Ernst Haeckel is attributed to be the first to describe the evolutionary relationships among living organisms, a geneology of life, as analogous to a tree. Haeckel, interestingly, described all living things as falling into not just two kingdoms (plants and animals), but also a third kingdom for microorgansims — the Protista. There are several other interesting features of this vision — for example, Haeckel postulated a common origin for all life (plants, animals and microbes). This is still a common assumption, but it makes sense with modern molecular evidence as well. OK, let’s fast forward a hundred years or so. How do we classify microbes today, especially when they have no particular morphology or shape to speak of. Scientists had all but given up on classifying microbes based on their evolutionary relationships (a phylogeny) until Carl Woese.
|The Woesian Revolution
Woese based his classification on molecules, not how organisms look or act. This transition from classification based on phenotype (taxonomy) to one based on genotype enabled him to determine the evolutionary relationships (a phylogeny) among bacteria — something other researchers had all but given up on. Woese’s work was founded on the principle suggested in 1965 that “molecules are documents of evolutionary history.” Basically, DNA can be thought of as molecular fossils. At the University of Illinios in the late 1970s, Woese wanted to determine evolutionary relationships among microorganisms, and in the process, he and colleagues discovered a huge split in the “prokaryotes” — as big a genetic difference as that between prokaryotes and eukaryotes. Woese orignally thought that these were primitive organisms and so called them the Archaea. Later studies showed that the Archaea were actually more related to the eukaryotes in many aspects that to the bacteria. So, rather than five kingdoms of life, Woese argued for three domains (Eucarya, Archaea, and Bacteria). This conception of three domains of life and two domains of prokaryotes, rather than the standard prokaryote/eukaryote dichotomy, really shook up the study of the evolution of life. So how did Woese arise at this remarkable conclusion? First he needed a molecule to study from all organisms — ribosomal RNA (rRNA).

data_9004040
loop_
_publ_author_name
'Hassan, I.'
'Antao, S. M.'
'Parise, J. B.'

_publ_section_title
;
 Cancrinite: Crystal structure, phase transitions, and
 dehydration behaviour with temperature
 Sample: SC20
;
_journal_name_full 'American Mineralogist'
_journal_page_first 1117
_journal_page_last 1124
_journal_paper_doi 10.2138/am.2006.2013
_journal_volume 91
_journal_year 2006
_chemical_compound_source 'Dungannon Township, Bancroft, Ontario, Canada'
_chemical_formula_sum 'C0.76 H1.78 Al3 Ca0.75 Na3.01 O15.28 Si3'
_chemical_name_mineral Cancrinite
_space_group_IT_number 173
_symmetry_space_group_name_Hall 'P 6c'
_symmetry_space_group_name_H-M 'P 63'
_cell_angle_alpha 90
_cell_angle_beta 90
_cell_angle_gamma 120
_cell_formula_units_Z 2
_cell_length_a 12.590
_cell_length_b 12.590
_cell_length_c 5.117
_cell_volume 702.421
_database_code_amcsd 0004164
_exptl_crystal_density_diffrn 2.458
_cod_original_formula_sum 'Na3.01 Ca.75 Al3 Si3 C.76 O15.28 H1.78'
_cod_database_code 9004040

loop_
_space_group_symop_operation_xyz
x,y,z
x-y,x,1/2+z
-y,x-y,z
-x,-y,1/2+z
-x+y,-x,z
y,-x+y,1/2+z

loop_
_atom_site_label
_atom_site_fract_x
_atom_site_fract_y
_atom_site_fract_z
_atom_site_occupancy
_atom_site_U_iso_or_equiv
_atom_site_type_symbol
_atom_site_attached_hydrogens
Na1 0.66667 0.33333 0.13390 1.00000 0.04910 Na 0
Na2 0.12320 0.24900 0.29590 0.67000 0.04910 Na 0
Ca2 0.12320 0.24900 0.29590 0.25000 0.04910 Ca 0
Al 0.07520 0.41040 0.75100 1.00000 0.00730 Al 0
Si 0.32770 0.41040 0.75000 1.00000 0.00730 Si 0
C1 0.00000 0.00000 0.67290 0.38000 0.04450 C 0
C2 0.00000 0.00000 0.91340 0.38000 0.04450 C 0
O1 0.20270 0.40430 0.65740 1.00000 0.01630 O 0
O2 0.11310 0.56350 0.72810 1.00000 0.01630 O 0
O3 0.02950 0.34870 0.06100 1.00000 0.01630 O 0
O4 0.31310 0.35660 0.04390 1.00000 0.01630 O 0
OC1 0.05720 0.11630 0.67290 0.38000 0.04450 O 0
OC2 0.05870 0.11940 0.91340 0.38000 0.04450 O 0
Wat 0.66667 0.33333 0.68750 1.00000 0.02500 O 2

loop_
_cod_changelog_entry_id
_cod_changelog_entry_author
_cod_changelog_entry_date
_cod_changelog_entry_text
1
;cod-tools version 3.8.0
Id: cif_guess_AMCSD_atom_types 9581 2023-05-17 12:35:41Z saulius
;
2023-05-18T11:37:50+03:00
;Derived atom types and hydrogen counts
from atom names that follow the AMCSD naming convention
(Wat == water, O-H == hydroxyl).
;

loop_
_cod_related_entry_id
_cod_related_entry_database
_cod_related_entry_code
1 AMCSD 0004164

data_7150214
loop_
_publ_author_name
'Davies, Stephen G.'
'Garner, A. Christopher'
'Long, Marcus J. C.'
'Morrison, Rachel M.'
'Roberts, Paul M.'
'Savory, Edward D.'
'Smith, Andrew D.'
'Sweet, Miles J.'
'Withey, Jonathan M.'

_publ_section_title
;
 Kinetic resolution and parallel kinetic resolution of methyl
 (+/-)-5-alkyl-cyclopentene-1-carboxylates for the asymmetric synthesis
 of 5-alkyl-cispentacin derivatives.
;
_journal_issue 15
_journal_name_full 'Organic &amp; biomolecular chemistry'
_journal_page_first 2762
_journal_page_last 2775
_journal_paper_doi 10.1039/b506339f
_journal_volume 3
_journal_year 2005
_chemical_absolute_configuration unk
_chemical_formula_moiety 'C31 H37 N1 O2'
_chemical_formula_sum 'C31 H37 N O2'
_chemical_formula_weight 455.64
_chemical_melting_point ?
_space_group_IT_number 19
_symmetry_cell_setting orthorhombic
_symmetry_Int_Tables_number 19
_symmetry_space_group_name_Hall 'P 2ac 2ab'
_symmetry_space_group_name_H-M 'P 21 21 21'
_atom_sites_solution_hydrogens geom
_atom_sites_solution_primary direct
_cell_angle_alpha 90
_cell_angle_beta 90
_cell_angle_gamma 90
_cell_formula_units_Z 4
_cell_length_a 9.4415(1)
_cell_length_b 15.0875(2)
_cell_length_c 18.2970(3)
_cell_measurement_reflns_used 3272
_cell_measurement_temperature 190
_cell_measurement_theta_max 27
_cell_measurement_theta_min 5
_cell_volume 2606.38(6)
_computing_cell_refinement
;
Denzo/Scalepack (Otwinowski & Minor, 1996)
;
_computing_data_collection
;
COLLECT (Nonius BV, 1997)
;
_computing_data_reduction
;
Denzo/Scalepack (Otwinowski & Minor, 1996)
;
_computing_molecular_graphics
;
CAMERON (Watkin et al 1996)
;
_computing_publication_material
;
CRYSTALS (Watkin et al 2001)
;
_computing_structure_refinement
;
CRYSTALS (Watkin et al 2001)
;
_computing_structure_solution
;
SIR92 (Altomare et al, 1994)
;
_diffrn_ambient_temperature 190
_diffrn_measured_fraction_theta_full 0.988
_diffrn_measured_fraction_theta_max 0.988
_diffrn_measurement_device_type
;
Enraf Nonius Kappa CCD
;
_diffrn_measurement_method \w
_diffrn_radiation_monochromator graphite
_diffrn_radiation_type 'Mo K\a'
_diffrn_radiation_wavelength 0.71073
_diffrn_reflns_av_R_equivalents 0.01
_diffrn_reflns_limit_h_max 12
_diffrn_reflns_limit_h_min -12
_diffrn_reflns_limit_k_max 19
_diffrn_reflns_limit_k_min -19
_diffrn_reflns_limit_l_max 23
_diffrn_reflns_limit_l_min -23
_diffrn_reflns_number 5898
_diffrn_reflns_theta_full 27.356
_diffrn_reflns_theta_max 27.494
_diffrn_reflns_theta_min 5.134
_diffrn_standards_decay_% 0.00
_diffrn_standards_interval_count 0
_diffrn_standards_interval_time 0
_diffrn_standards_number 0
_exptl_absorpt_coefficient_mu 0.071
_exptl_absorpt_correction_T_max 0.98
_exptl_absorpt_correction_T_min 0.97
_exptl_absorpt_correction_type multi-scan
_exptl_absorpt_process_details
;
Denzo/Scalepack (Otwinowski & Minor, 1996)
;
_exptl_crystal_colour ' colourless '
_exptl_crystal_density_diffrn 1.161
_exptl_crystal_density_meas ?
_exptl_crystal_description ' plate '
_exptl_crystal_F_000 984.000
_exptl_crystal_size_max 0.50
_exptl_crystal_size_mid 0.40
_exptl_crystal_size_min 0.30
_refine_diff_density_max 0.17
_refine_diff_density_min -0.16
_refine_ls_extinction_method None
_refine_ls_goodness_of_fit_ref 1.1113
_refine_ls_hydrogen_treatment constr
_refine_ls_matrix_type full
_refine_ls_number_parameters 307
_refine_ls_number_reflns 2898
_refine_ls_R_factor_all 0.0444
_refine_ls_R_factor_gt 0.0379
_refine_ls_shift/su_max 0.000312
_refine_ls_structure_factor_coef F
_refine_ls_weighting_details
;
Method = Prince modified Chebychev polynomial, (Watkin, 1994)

|Why use rRNA?
Ribosomal RNA (rRNA) is an RNA component of the ribosome, the cellular machine which translates the DNA genetic code to amino acids, and subsequently, proteins. The rRNA genes are ubiquitous in all life, being conserved enough to identify, yet containing enough variabilty to determine evolutionary relationships. But Woese has had a hard time selling this idea, mostly because everyone has been trained to view life as prokaryotes/eukaryotes, plants/animals, or the updated version of that &emdash; the five kingdom view.
|Five Kingdoms or Three Domains?
In the 1960s, Whittaker added one kingdom (fungi) to Aristotles’s view of life (plants and animals) but still relegated all microbes to either the Protista (eukaryotic microbes) or the Monera (bacteria). Something from this figure (and view) should be obvious. Why should we emphasize macroscopic life over microscopic life? In terms of life on Earth, we still live in an age of microbes. For the majority of geologic time, some 3-4 billion years, life has evolved — and at least three billion has been solely microbial.
|The five-kingdom view is still taught, as I’m sure many of you know. Carl Woese started a revolution in the classification of life, much like Copernicus did with his idea that the Sun doesn’t revolve around the Earth. We, as humans, possess a lot of unique characteristics such as the ability to understand the world we live in. But we are not the pinnacle of evolution — nothing is. Evolution is about change through time, not about ranking life based on some criterion. Besides, since the bulk of genetic diversity of life on Earth is been microbial (note where we are in Woese’s tree), shouldn’t they get attention simply for that reason? If you take nothing else from my talk, stop thinking about biology in terms of five kingdoms.|